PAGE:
The commission created a treaty where an international Tribunal would settle the damage amounts; the British admitted regret, not fault, over the destructive actions of the Confederate war cruisers. Grant approved and signed the treaty on May 8, ; the Senate ratified the Treaty of Washington on May 24, The Tribunal met in Geneva, Switzerland. The panel of five international arbitrators included Charles Francis Adams , who was counseled by William M. Evarts , Caleb Cushing , and Morrison R.
A primary role of the United States Navy in the 19th century was to protect American commercial interests and open trade to Eastern markets, including Japan and China. Korea had excluded all foreign trade and, the U. The long-term goal for the Grant Administration was to open Korea to Western markets in the same way Commodore Matthew Perry had opened Japan in by a Naval display of military force. The fleet included the Colorado , one of the largest ships in the Navy with 47 guns, 47 officers, and a man crew.
While waiting for senior Korean officials to negotiate, Rogers sent ships out to make soundings of the Salee River for navigational purposes. The American fleet was fired upon by a Korean fort, but there was little damage.
Rogers gave the Korean government ten days to apologize or begin talks, but the Royal Court kept silent. After ten days passed, on June 10, Rogers began a series of amphibious assaults that destroyed 5 Korean forts. These military engagements were known as the Battle of Ganghwa. Several hundred Korean soldiers and three Americans were killed. Korea still refused to negotiate, and the American fleet sailed away. The Koreans refer to this U. Grant defended Rogers in his third annual message to Congress in December After a change in regimes in Seoul, in , the U.
Organized exploration of the upper Yellowstone River began in fall when the Cook—Folsom—Peterson Expedition made a month-long journey up the Yellowstone River and into the geyser basins. In , the somewhat more official Washburn—Langford—Doane Expedition explored the same regions of the upper Yellowstone and geyser basins, naming Old Faithful and many other park features. Langford brought increased public awareness to the natural wonders of the region.
The expedition party was composed of 36 civilians, mostly scientists, and two military escorts. Hayden's published reports, magazine articles, along with paintings by Moran and photographs by Jackson convinced Congress to preserve the natural wonders of the upper Yellowstone.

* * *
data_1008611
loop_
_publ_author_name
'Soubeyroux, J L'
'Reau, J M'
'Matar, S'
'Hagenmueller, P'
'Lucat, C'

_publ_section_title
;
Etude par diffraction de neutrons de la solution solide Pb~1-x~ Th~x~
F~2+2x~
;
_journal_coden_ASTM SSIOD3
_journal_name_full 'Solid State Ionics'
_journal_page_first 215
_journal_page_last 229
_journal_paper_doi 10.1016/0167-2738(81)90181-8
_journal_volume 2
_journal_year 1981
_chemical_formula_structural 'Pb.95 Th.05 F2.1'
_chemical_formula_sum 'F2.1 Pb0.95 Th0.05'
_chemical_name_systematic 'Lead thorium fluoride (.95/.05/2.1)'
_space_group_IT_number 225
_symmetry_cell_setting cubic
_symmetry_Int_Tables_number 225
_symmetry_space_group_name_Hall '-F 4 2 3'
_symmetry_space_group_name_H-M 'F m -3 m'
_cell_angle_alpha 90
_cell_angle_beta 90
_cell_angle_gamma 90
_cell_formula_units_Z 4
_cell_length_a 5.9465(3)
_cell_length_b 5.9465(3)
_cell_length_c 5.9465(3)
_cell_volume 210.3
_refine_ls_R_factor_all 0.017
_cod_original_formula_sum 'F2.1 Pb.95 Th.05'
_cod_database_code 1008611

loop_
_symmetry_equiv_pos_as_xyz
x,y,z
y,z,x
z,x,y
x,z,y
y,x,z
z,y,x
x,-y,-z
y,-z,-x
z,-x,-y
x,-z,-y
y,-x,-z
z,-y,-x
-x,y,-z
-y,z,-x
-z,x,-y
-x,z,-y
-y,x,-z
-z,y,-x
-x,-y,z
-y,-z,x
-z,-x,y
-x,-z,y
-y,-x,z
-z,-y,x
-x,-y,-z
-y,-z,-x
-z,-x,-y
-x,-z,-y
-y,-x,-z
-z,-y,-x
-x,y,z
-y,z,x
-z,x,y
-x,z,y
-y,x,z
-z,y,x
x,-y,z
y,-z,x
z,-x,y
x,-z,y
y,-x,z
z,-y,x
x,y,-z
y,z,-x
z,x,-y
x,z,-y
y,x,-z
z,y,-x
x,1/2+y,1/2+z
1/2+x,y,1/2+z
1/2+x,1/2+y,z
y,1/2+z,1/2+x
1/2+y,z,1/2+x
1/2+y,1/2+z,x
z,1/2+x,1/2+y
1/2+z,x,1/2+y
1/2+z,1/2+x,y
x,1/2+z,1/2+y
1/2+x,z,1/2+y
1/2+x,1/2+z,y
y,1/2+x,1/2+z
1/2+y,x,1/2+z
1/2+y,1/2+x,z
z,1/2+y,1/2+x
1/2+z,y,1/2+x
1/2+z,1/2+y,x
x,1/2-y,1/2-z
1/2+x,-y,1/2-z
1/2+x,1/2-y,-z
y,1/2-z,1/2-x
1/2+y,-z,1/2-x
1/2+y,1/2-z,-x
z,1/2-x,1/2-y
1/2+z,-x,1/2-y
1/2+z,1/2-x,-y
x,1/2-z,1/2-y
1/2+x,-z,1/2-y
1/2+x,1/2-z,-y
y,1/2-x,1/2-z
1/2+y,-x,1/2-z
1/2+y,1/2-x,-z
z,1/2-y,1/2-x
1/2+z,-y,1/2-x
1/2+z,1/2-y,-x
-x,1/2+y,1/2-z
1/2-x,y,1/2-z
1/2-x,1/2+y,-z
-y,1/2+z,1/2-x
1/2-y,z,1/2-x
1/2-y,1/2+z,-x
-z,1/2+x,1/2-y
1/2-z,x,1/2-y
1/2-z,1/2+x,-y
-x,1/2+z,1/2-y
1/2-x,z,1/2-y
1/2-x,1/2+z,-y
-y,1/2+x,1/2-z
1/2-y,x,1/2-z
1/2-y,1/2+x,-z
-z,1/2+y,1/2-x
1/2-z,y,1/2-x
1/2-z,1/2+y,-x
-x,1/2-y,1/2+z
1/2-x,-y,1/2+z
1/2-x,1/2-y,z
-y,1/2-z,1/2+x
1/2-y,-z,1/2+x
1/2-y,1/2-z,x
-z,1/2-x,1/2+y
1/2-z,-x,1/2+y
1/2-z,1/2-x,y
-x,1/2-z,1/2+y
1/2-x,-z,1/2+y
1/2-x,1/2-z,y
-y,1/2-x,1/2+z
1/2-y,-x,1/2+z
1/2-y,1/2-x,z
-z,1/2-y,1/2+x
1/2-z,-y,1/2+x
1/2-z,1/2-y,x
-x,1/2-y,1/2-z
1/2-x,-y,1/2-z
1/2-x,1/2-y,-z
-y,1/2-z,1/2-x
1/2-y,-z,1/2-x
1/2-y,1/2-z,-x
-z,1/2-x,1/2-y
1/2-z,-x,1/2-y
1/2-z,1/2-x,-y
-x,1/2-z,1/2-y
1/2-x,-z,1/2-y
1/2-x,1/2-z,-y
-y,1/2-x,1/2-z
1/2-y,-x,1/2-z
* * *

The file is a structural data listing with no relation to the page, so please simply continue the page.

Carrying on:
Clagett of the Montana Territory , for the establishment of a park at the headwaters of the Yellowstone River. Hayden's influence on Congress is readily apparent when examining the detailed information contained in the report of the House Committee on Public Lands: The bill was approved by a comfortable margin in the Senate on January 30, , and by the House on February It established the Yellowstone region as the nation's first national park, made possible by three years of exploration by Cook-Folsom-Peterson , Washburn-Langford-Doane , and Hayden The Yellowstone Act prohibited fish and game, including buffalo, from "wanton destruction" within the confines of the park.
However, Congress did not appropriate funds or legislation for the enforcement against poaching; as a result, Secretary Delano could not hire people to aid tourists or protect Yellowstone from encroachment.
As the Indian wars ended, Congress appropriated money and enforcement legislation in , signed into law by President Grover Cleveland , that protected and preserved buffalo and other wildlife in Yellowstone. This was the first law in U. In , around two thousand white buffalo hunters working between Kansas, and Arkansas were killing buffalo for their hides by the many thousands. The demand was for boots for European armies, or machine belts attached to steam engines.
Acres of land were dedicated solely for drying the hides of the slaughtered buffalo. Native Americans protested at the "wanton destruction" of their food supply. Between in , the buffalo herd south of the Platte River yielded 4.
Taking advice from Secretary Delano, Grant chose to pocket-veto the bill, believing that the demise of the buffalo would reduce Indian wars and force tribes to stay on their respected reservations and to adopt an agricultural lifestyle rather than roaming the plains and hunting buffalo. With the buffalo food supply lowered, Native Americans were forced to stay on reservations. In September , financial manipulators Jay Gould and Jim Fisk set up an elaborate scam to corner the gold market through buying up all the gold at the same time to drive up the price.